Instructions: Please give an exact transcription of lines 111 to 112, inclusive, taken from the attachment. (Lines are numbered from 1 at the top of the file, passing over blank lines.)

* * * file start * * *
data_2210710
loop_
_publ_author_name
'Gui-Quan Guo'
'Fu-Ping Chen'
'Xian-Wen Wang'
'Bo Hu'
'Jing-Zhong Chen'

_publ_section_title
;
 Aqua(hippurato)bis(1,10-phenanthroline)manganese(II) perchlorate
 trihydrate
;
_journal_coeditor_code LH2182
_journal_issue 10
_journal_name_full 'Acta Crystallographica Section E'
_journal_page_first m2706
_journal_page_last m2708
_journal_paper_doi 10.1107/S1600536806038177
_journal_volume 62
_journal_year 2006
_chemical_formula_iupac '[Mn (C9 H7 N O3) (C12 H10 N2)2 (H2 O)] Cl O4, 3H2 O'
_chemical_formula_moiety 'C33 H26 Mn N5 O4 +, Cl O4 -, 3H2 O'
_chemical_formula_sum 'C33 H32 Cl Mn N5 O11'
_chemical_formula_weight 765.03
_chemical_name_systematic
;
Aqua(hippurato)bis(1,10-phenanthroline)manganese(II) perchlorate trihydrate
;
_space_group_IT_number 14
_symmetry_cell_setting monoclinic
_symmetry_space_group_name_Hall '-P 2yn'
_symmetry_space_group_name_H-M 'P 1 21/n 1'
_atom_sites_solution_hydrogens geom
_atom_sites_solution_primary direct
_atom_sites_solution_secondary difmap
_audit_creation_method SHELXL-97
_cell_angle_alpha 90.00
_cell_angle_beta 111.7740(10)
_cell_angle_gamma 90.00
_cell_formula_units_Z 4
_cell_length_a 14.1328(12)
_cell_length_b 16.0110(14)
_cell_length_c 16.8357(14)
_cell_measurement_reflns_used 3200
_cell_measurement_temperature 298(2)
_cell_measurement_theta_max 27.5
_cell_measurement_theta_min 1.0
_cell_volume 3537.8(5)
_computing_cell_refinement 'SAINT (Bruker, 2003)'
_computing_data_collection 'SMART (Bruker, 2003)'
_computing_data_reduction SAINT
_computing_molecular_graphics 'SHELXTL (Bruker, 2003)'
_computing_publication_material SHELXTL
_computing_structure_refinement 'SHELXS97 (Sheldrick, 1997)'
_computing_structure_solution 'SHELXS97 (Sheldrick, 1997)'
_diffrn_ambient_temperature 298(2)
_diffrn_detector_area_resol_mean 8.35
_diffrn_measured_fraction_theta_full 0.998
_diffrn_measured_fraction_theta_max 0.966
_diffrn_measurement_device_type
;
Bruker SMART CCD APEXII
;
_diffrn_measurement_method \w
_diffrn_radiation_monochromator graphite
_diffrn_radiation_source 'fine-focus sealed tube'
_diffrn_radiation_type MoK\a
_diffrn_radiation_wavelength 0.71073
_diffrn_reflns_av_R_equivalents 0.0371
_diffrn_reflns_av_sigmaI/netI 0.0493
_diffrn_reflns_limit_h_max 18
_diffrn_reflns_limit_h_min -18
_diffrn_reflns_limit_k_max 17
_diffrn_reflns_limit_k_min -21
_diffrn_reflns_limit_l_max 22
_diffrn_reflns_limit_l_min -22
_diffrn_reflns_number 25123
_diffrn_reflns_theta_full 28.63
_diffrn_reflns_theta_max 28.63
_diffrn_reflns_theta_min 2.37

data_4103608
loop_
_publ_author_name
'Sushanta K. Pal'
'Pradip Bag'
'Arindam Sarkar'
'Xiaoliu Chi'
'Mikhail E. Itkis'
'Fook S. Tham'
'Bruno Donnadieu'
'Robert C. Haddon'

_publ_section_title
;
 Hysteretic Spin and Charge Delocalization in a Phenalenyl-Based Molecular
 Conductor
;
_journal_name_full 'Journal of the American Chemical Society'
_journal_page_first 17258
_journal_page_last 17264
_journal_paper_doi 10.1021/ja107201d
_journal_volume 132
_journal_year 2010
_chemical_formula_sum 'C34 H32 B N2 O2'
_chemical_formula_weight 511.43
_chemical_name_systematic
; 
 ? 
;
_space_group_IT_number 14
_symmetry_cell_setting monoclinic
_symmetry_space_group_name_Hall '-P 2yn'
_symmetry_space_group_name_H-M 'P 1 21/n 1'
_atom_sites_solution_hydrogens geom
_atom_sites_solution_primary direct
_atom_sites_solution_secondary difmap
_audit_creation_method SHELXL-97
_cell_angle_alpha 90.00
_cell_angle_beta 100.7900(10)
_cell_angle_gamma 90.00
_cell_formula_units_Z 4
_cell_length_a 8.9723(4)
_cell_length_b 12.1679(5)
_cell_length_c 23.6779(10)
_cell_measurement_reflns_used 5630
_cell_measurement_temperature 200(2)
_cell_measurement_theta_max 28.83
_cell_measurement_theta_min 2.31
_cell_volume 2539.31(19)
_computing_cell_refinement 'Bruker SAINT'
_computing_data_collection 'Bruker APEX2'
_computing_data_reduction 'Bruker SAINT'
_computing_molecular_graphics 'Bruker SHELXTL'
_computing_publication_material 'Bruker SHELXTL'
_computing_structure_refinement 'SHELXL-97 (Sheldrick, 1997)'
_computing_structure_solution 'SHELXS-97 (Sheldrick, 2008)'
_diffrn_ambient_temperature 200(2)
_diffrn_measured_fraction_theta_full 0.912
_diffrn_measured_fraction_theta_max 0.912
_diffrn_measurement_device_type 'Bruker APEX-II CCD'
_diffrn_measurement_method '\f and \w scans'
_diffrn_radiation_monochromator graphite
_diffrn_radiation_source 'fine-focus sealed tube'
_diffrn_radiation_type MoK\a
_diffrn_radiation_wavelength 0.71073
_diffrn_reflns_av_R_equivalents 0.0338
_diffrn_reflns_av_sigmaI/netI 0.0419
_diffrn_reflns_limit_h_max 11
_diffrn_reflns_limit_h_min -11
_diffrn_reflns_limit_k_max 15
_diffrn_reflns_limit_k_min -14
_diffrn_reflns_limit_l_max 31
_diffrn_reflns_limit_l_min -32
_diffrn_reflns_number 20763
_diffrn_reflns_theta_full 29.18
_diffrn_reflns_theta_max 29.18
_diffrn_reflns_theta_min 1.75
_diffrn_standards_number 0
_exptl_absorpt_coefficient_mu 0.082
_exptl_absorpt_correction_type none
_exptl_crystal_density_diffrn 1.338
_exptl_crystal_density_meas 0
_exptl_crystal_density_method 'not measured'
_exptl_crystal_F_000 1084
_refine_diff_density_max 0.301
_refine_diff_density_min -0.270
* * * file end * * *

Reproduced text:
_symmetry_cell_setting monoclinic
_symmetry_space_group_name_Hall '-P 2yn'